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Unethical Practices In Marketing To Children

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Autor:   •  April 17, 2011  •  2,802 Words (12 Pages)  •  2,357 Views

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Unethical Practices in Marketing to Children

When I was a child, my famous answer to the inevitable "What do you want to be when you grow up" question was "a teacher". My brother wanted to be a race car driver and my cousin - an actress. Years ago, I would ask the same question and they would usually tend similar responses. Times have changed, however. More and more, children have adapted to the arguably unsettling reality of dollar awareness and when the famous question is raised, the more likely answer these days is "to make money". (Clay 1) Disconcerting as it may be, we have clearly entered into a new way of life, where materialism has penetrated even the innocent aspirations of a child. It is no secret that that child is now the biggest target of companies who are spending billions of dollars a year to promote their products. Obviously, they are succeeding. It is impossible to turn on the television without seeing a myriad of commercials aimed at the younger generation focused mainly around consumer goods and high in sugar and calorie foods. It is quite evident that today's advertising is not purely informational. It is linked directly to exploiting individual insecurities and creating false needs. Children are specifically vulnerable to this manipulation because they are inherently inexperienced as consumers. Bombarding them with products leaves no choice in their decision making process. Marketing to children is no longer used to aid the developing consumer, but increase companies' profits and promote the hunger for more, thus making these practices unethical.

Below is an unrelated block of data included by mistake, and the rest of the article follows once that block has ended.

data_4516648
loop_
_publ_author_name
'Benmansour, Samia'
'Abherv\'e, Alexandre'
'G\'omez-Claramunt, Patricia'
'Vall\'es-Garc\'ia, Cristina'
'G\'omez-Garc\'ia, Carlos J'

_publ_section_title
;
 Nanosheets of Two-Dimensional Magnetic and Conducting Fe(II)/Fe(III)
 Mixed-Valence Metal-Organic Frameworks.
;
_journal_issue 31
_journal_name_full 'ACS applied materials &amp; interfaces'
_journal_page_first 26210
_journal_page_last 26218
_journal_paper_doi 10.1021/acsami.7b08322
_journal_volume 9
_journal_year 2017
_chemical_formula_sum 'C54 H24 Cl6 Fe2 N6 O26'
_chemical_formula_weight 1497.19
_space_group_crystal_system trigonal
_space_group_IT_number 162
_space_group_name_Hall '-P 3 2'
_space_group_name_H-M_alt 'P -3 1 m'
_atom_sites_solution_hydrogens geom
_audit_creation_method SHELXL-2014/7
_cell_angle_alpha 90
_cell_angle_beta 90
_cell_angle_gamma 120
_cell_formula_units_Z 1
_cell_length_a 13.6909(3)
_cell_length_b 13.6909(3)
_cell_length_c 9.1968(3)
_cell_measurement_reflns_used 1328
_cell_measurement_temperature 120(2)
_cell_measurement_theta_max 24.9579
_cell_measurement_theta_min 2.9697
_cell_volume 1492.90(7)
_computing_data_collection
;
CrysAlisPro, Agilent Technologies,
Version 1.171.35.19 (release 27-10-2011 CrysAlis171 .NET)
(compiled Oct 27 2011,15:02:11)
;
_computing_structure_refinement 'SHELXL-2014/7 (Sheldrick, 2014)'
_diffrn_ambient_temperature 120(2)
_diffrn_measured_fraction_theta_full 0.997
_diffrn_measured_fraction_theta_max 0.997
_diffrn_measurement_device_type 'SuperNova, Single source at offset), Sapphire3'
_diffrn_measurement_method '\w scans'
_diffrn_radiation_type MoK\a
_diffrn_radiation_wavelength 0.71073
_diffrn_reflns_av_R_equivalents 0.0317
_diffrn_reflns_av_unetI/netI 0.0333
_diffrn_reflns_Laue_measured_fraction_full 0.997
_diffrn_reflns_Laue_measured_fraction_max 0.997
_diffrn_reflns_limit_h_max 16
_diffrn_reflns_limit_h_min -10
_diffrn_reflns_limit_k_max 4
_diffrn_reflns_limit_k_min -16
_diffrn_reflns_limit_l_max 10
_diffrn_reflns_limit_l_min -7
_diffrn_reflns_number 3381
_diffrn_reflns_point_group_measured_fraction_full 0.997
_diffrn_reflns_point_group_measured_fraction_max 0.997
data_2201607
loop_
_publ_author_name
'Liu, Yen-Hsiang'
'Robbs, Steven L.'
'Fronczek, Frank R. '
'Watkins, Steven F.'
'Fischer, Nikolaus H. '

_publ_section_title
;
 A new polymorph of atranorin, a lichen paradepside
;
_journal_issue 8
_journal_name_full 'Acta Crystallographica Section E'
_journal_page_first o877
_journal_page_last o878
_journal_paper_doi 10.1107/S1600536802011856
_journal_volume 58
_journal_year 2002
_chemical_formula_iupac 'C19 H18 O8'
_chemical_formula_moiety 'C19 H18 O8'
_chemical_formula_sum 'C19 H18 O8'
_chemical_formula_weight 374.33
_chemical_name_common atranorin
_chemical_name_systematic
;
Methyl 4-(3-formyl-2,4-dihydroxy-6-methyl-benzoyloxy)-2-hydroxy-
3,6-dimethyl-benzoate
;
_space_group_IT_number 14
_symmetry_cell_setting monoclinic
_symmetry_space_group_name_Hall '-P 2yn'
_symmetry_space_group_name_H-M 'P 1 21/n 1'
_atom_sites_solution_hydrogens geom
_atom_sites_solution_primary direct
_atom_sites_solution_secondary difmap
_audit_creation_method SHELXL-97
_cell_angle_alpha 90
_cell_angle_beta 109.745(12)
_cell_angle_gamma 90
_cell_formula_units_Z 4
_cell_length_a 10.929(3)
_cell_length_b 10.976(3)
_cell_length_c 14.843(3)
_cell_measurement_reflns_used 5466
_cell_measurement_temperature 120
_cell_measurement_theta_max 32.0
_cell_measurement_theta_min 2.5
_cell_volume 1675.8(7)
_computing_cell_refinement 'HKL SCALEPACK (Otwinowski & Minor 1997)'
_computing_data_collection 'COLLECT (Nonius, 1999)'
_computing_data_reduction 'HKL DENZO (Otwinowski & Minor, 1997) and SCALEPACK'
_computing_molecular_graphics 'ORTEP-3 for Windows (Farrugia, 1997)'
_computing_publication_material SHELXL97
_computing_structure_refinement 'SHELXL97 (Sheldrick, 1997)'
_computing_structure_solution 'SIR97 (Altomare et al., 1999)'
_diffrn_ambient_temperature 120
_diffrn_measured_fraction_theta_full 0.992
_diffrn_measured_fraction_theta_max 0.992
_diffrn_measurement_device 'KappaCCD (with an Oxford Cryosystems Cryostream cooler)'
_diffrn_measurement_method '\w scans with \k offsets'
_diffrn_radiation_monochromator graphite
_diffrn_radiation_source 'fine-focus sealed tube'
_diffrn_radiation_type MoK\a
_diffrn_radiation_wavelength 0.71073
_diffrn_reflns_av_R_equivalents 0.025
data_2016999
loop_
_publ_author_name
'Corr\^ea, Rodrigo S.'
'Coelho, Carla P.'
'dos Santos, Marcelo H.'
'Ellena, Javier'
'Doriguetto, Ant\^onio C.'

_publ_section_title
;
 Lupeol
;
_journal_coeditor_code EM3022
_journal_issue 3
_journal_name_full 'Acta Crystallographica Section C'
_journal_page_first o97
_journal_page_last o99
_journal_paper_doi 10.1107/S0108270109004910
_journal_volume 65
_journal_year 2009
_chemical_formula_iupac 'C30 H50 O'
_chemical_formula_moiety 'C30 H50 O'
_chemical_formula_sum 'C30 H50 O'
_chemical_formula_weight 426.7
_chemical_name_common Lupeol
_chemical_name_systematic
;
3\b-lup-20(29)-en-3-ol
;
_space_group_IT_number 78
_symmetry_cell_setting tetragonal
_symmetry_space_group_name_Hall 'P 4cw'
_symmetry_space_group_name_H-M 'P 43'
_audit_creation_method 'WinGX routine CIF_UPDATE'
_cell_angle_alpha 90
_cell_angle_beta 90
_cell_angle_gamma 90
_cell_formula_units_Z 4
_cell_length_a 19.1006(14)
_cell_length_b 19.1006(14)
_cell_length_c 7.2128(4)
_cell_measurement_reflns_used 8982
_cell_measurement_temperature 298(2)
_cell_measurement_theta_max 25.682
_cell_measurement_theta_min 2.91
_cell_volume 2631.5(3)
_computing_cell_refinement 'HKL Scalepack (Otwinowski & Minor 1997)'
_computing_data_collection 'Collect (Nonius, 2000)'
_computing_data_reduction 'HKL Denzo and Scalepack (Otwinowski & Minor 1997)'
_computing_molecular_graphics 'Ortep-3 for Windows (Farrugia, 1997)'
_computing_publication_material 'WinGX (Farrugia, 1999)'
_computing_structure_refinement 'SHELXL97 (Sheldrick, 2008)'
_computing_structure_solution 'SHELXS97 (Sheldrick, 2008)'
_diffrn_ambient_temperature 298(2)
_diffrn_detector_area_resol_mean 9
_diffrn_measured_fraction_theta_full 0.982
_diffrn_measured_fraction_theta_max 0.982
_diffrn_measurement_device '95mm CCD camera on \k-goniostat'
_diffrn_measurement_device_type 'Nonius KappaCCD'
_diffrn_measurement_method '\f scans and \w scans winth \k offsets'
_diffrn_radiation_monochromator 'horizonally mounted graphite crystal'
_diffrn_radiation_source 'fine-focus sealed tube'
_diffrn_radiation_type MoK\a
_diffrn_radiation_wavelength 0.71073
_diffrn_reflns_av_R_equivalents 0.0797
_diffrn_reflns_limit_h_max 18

Problem Recognition

In America, teenagers spend about $100 billion a year on sweets, food, drinks, video and electronic products, toys, movies, games, sports, and clothes (Beder 101), children under 12 spend $28 billion and influence a staggering $249 billion spent by their parents. (Clay 3). With figures such as these, it is no surprise why companies are consistently revamping their marketing strategies and promote the same product in various ways. Their goal is to make as much profit from these children as possible. According to psychologist Allen D. Kanner of Berkeley, California, it is not only the materialistic value that children are vulnerable to, they are also prone to what he calls "narcissistic wounding", explaining that because of advertising, "children feel inferior if they don't have an endless array of new things". (Clay 1) In a society where great value is placed on wealth and over-consumption, children are increasingly targeted to believe the capitalistic message from an early age. Although the clichй, "Money does not buy happiness" may be old, evidence shows that not only it is actually true, believing the capitalistic message is bad for people. Through a series of studies, Tim Kasser, PhD, an assistant professor of psychology at Knox College in Galesburg, Ill. found that people who "strongly value wealth and related traits tend to have higher levels of distress and lower levels of well-being, worse relationships and less connection to their communities." (Clay 4) Children, however, are not receiving these messages by accident. These companies know exactly how to reach our children.